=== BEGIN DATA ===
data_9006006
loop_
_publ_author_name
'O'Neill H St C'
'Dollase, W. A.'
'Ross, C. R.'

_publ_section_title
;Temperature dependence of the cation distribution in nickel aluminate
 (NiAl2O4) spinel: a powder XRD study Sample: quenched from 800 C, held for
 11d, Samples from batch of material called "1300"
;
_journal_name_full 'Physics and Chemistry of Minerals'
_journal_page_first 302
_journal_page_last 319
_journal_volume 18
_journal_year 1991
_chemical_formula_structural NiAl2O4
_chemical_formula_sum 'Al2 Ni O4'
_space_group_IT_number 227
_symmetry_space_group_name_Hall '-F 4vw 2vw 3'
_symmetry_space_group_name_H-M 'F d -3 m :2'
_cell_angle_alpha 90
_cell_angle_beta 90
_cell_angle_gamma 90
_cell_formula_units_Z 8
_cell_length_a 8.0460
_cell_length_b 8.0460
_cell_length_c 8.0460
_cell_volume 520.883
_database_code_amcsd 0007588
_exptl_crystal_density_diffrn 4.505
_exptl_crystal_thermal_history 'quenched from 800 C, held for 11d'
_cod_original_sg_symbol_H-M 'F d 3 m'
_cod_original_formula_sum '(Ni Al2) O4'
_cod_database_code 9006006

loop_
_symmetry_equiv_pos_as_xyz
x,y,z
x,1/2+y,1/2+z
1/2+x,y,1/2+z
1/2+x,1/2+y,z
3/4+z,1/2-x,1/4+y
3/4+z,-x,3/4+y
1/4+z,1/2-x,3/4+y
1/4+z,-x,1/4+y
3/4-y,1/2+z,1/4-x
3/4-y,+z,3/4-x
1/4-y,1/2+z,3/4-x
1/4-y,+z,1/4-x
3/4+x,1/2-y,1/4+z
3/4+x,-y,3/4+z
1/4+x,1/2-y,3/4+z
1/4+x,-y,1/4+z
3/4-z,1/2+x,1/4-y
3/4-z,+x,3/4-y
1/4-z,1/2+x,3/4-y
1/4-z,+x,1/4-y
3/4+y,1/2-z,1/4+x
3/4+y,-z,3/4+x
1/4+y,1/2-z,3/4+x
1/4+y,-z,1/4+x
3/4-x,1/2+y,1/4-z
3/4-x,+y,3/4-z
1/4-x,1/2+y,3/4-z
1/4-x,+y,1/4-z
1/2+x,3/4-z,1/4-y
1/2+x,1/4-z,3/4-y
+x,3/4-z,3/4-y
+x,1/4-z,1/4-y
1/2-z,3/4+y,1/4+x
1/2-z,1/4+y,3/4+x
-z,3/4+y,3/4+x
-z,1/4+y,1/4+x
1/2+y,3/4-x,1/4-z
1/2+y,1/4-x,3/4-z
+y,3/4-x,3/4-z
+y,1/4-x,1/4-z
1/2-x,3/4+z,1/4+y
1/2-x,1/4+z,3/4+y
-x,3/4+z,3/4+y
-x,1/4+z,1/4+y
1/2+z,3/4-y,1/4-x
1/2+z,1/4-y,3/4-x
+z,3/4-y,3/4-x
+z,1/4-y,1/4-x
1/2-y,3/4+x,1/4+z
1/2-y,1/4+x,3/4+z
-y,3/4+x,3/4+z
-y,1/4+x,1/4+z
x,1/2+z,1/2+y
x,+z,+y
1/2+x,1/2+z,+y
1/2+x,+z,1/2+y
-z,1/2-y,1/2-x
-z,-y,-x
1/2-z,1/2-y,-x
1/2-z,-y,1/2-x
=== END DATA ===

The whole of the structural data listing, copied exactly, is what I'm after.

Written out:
data_9006006
loop_
_publ_author_name
'O'Neill H St C'
'Dollase, W. A.'
'Ross, C. R.'

_publ_section_title
;Temperature dependence of the cation distribution in nickel aluminate
 (NiAl2O4) spinel: a powder XRD study Sample: quenched from 800 C, held for
 11d, Samples from batch of material called "1300"
;
_journal_name_full 'Physics and Chemistry of Minerals'
_journal_page_first 302
_journal_page_last 319
_journal_volume 18
_journal_year 1991
_chemical_formula_structural NiAl2O4
_chemical_formula_sum 'Al2 Ni O4'
_space_group_IT_number 227
_symmetry_space_group_name_Hall '-F 4vw 2vw 3'
_symmetry_space_group_name_H-M 'F d -3 m :2'
_cell_angle_alpha 90
_cell_angle_beta 90
_cell_angle_gamma 90
_cell_formula_units_Z 8
_cell_length_a 8.0460
_cell_length_b 8.0460
_cell_length_c 8.0460
_cell_volume 520.883
_database_code_amcsd 0007588
_exptl_crystal_density_diffrn 4.505
_exptl_crystal_thermal_history 'quenched from 800 C, held for 11d'
_cod_original_sg_symbol_H-M 'F d 3 m'
_cod_original_formula_sum '(Ni Al2) O4'
_cod_database_code 9006006

loop_
_symmetry_equiv_pos_as_xyz
x,y,z
x,1/2+y,1/2+z
1/2+x,y,1/2+z
1/2+x,1/2+y,z
3/4+z,1/2-x,1/4+y
3/4+z,-x,3/4+y
1/4+z,1/2-x,3/4+y
1/4+z,-x,1/4+y
3/4-y,1/2+z,1/4-x
3/4-y,+z,3/4-x
1/4-y,1/2+z,3/4-x
1/4-y,+z,1/4-x
3/4+x,1/2-y,1/4+z
3/4+x,-y,3/4+z
1/4+x,1/2-y,3/4+z
1/4+x,-y,1/4+z
3/4-z,1/2+x,1/4-y
3/4-z,+x,3/4-y
1/4-z,1/2+x,3/4-y
1/4-z,+x,1/4-y
3/4+y,1/2-z,1/4+x
3/4+y,-z,3/4+x
1/4+y,1/2-z,3/4+x
1/4+y,-z,1/4+x
3/4-x,1/2+y,1/4-z
3/4-x,+y,3/4-z
1/4-x,1/2+y,3/4-z
1/4-x,+y,1/4-z
1/2+x,3/4-z,1/4-y
1/2+x,1/4-z,3/4-y
+x,3/4-z,3/4-y
+x,1/4-z,1/4-y
1/2-z,3/4+y,1/4+x
1/2-z,1/4+y,3/4+x
-z,3/4+y,3/4+x
-z,1/4+y,1/4+x
1/2+y,3/4-x,1/4-z
1/2+y,1/4-x,3/4-z
+y,3/4-x,3/4-z
+y,1/4-x,1/4-z
1/2-x,3/4+z,1/4+y
1/2-x,1/4+z,3/4+y
-x,3/4+z,3/4+y
-x,1/4+z,1/4+y
1/2+z,3/4-y,1/4-x
1/2+z,1/4-y,3/4-x
+z,3/4-y,3/4-x
+z,1/4-y,1/4-x
1/2-y,3/4+x,1/4+z
1/2-y,1/4+x,3/4+z
-y,3/4+x,3/4+z
-y,1/4+x,1/4+z
x,1/2+z,1/2+y
x,+z,+y
1/2+x,1/2+z,+y
1/2+x,+z,1/2+y
-z,1/2-y,1/2-x
-z,-y,-x
1/2-z,1/2-y,-x
1/2-z,-y,1/2-x